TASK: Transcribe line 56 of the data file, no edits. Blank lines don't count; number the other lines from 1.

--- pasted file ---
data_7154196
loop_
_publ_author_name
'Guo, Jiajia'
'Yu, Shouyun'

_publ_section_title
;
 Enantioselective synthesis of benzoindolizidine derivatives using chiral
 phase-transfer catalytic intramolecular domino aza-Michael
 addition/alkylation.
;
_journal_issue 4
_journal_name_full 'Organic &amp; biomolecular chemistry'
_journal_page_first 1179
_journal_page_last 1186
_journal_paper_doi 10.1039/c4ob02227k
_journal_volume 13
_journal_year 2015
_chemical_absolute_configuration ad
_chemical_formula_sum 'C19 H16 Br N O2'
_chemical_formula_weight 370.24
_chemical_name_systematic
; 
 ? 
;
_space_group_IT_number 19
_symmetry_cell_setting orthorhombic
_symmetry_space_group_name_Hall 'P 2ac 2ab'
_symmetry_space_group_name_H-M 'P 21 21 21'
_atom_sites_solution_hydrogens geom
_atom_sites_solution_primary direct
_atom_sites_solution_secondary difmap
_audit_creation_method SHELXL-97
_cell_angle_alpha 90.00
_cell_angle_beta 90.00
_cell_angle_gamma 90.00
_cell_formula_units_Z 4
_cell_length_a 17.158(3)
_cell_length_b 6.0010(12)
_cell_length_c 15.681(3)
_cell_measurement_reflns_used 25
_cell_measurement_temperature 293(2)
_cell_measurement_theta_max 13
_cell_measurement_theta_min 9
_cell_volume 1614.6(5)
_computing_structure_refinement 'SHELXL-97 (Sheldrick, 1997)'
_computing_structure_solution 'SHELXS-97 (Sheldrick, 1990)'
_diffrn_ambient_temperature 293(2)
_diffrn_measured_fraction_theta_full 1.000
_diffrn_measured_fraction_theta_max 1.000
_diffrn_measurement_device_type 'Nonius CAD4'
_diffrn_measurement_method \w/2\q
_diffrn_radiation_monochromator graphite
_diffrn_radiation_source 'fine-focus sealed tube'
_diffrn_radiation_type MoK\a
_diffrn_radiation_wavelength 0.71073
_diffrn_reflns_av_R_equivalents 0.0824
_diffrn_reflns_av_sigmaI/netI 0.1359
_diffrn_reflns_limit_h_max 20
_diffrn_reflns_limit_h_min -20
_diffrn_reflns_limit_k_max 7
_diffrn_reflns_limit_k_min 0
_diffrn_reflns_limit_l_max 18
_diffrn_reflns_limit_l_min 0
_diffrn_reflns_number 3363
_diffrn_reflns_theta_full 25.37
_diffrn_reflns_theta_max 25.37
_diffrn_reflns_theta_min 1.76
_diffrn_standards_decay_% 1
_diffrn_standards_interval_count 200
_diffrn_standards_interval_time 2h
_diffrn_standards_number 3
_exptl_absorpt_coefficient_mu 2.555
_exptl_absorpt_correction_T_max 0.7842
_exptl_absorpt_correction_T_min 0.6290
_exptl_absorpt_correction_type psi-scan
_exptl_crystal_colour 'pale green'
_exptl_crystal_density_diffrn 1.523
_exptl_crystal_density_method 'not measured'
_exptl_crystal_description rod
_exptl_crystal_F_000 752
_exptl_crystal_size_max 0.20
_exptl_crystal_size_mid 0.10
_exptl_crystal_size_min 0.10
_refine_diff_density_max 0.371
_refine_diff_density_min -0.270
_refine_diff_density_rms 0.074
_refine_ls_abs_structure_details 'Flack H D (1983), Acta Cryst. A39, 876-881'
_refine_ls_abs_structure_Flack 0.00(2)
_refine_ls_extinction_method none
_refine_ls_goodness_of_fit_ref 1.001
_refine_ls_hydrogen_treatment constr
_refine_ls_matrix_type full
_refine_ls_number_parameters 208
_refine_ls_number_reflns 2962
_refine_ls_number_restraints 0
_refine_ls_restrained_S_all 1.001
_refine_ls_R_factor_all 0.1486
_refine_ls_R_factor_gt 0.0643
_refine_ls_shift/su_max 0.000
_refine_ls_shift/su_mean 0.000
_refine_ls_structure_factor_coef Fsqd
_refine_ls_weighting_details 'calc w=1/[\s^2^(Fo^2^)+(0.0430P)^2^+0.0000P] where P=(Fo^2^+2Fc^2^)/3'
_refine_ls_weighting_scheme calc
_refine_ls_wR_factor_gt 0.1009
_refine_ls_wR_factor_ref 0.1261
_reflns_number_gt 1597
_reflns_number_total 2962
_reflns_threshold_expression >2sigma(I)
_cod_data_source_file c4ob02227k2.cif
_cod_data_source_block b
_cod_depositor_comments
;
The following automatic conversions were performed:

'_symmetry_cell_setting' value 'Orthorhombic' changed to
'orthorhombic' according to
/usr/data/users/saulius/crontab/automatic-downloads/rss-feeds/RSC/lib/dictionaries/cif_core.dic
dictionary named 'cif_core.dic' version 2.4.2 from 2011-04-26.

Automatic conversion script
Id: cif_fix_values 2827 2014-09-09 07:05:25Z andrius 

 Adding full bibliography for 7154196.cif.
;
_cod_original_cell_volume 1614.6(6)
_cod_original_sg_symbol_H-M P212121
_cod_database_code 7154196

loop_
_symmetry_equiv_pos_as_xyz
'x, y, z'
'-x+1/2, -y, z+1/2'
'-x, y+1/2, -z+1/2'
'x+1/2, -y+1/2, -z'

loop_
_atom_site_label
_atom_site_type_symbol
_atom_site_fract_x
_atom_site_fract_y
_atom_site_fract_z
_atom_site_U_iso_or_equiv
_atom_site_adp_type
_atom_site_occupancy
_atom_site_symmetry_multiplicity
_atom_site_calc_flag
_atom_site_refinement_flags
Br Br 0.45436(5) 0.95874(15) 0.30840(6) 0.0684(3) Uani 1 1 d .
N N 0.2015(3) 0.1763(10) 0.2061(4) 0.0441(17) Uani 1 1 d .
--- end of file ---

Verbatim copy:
_diffrn_radiation_wavelength 0.71073